Let's face it: Steve Jobs was wrong. The Apple co-founder famously bashed smaller tablet form factors in 2010, saying that a 10-inch device was the perfect size. Then Apple launched the iPad Mini two and a half years later, and now the product family will never be the same.
Consumer demand has been quickly shifting toward smaller form factors, starting most notably with Amazon.com's Kindle Fire lineup. The e-tail giant was able to rank No. 3 in the tablet market in the fourth quarter with an estimated 6 million units shipped, and the company's larger model doesn't seem to have been selling particularly well.
Thanks to that transition, larger display panel shipments throughout the industry are getting eaten alive.
Paint me a picture
NPD DisplaySearch recently released some estimates on tablet panel shipments in January, and the data shows a precipitous drop in larger sizes (9 inches and above) accompanied by an increase in smaller sizes (7 to 8.9 inches). The total market decreased sequentially from December, which is expected because of seasonal patterns.
Shipments of 9.7-inch panels fell dramatically from 7.4 million in December to 1.3 million January -- an 82% drop off. Of course, that size panel is primarily the full-sized iPad. Within the larger segment, the 10.6-inch display is predominantly Microsoft Surface (both RT and Pro models). Those shipments went up slightly, which is expected since the software giant just recently launched the Pro model while yesterday announced it was expanding international availability of the RT model.
Paint me some bigger pictures
It would seem that all the reports that Apple is cutting panel orders have some legs after all. The iPad maker reportedly reduced 9.7-inch panel orders from LG Display by 90% in January to just 600,000, while Sharp has nearly halted production of that size also.
Both Tim Cook and I have warned investors about reading too deeply into individual data points related to Apple's supply chain, since they can't accurately paint a bigger picture. That being said, DisplaySearch does detail its estimates on Apple's production plans for the year, and the researcher believes that Apple has reduced its overall iPad build plans amid a shift toward the iPad Mini.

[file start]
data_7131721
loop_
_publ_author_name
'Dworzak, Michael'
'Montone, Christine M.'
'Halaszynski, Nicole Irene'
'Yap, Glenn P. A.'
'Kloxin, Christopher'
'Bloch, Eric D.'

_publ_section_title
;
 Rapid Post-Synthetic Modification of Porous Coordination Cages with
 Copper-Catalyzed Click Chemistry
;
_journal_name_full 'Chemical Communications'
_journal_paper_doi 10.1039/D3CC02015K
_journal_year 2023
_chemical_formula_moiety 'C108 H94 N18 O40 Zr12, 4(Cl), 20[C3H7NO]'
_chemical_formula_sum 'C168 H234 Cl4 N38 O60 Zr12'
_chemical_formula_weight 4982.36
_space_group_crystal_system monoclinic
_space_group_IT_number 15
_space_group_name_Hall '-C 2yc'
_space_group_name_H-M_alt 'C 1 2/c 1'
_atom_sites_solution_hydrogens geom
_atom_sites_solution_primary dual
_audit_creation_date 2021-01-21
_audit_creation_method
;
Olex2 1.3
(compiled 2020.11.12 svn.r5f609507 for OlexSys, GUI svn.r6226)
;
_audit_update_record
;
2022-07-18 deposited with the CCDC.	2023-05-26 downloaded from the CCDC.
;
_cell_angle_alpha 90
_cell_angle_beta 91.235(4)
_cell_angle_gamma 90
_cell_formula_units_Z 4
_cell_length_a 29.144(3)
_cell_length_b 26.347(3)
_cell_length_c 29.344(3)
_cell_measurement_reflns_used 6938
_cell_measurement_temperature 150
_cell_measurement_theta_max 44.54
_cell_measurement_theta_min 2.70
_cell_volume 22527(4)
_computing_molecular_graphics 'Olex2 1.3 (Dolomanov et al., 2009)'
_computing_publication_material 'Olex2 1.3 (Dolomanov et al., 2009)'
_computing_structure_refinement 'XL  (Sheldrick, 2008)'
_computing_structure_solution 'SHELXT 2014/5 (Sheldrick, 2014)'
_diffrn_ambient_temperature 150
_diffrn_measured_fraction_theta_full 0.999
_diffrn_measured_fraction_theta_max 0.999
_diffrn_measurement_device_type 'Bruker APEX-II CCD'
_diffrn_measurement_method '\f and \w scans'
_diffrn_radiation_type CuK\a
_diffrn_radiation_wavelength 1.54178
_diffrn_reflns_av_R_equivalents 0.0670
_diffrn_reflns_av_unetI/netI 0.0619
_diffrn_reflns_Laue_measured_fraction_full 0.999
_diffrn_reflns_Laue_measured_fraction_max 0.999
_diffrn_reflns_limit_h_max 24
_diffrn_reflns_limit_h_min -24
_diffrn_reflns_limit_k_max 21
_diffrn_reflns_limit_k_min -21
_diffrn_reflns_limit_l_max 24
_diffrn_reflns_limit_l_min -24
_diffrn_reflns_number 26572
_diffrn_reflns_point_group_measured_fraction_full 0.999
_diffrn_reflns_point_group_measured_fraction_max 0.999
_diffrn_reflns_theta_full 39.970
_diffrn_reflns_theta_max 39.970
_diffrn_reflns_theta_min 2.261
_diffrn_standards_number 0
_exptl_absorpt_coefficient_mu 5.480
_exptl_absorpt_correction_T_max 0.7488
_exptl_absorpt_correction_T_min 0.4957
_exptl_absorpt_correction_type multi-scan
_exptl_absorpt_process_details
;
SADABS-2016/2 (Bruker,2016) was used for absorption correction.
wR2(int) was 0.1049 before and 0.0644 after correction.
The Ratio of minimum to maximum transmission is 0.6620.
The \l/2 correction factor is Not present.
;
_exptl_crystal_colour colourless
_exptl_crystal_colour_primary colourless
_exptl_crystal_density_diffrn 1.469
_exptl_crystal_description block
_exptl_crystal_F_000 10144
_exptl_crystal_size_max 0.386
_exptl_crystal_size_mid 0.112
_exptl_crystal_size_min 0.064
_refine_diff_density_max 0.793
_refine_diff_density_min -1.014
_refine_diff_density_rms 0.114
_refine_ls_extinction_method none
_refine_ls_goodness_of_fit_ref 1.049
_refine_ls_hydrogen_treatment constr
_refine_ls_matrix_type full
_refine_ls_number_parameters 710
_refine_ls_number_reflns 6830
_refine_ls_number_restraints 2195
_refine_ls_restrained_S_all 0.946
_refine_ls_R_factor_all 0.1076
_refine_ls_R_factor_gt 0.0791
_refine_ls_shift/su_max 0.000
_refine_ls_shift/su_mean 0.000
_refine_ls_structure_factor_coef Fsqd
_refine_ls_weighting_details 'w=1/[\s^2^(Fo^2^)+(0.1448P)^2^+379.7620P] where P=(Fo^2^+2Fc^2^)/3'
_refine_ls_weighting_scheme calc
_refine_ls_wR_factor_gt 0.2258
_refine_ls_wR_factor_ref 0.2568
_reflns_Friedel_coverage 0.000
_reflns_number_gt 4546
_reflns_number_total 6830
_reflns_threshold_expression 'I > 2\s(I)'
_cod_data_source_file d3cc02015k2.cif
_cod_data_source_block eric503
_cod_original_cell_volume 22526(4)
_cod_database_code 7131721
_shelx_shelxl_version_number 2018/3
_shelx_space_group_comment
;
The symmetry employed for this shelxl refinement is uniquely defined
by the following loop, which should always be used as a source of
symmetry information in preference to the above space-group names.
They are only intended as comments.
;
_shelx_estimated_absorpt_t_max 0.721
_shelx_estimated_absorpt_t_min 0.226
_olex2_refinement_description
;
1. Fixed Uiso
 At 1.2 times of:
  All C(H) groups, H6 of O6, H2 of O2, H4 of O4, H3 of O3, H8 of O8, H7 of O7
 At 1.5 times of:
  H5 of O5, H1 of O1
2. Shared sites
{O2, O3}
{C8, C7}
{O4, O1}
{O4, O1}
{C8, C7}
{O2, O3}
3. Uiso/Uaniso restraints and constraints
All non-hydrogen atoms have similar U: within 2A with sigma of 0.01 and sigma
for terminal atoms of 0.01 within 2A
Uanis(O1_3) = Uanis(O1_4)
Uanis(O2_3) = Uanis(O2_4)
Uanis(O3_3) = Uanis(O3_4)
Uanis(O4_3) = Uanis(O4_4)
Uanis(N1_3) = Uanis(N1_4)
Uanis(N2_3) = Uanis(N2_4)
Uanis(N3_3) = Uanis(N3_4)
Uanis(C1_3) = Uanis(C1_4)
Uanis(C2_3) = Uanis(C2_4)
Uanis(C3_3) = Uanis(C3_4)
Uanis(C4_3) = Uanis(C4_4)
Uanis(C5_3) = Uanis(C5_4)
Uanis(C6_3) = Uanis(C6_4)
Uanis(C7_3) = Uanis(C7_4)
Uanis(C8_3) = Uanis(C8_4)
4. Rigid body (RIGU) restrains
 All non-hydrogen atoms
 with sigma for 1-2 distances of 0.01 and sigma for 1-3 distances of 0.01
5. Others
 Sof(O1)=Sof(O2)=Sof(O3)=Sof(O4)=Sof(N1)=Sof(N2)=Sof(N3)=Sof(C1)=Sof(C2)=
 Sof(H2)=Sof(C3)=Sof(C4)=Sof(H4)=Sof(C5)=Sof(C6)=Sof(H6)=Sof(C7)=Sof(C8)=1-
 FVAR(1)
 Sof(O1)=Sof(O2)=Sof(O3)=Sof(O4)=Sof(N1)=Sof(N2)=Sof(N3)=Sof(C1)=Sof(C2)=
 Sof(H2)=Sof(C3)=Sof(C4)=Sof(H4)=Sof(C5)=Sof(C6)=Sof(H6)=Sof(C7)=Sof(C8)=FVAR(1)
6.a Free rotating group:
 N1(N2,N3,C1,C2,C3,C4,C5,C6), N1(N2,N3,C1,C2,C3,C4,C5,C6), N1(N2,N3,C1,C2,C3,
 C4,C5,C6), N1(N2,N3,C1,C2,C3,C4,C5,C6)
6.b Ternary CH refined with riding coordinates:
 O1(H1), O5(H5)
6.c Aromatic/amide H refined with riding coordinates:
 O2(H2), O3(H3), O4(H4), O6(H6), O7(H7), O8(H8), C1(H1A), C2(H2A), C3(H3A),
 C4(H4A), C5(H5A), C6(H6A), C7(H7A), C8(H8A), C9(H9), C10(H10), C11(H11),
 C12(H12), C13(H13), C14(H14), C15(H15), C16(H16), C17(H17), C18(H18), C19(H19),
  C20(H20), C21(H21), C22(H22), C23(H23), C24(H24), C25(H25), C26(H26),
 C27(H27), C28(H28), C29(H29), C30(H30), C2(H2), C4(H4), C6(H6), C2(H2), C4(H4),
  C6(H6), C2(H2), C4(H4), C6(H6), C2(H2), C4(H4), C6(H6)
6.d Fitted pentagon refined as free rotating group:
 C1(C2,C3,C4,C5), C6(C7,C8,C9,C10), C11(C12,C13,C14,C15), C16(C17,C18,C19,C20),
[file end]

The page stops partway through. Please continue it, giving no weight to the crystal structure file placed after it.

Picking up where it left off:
In December, the researcher estimated that Apple was planning to ship 100 million total iPad units in 2013, a figure that's now been reduced to 88 million units. Since DisplaySearch keeps its fingers on the broader display industry's pulse, this estimate may be more meaningful than reported order activity at any single supplier.
Possible reduction notwithstanding, shipping 88 million tablets in 2013 would still be quite a respectable feat and would represent 34% unit growth from the 65.7 million iPads sold in 2012. The shift in product mix will inevitably have downward pressure on average selling prices, a trend that began last quarter.
Initial estimates also showed that the iPad Mini carried a higher hardware gross margin than the larger model, which is just another reason investors shouldn't be overly concerned with cannibalization. Time and time again, Apple has reiterated its philosophy that it doesn't worry about cannibalism. Tim Cook recently expressed his belief that if a company uses that fear as a major consideration in what products to pursue, it signals the beginning of the end. So long as Apple can continue churning out products that consumers line up for, the rest will take care of itself.
Steve Jobs' biggest mistake?
DisplaySearch estimates that the total panel market will jump from 160 million in 2012 to 254 million in 2013, with more than half of those displays going toward smaller devices. There are numerous examples of Steve Jobs' being wrong, but this one might have been his biggest mistake.
At this point, investors can't help wondering what could have been like if Apple had started with the 7.9-inch form factor and expanded up. Rivals would have never even had a chance.
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The article Was This Steve Jobs' Biggest Mistake? originally appeared on Fool.com.Fool contributor Evan Niu, CFA, owns shares of Apple. The Motley Fool recommends Amazon.com and Apple and owns shares of Amazon.com, Apple, and Microsoft. Try any of our Foolish newsletter services free for 30 days. We Fools don't all hold the same opinions, but we all believe that considering a diverse range of insights makes us better investors. The Motley Fool has a disclosure policy.
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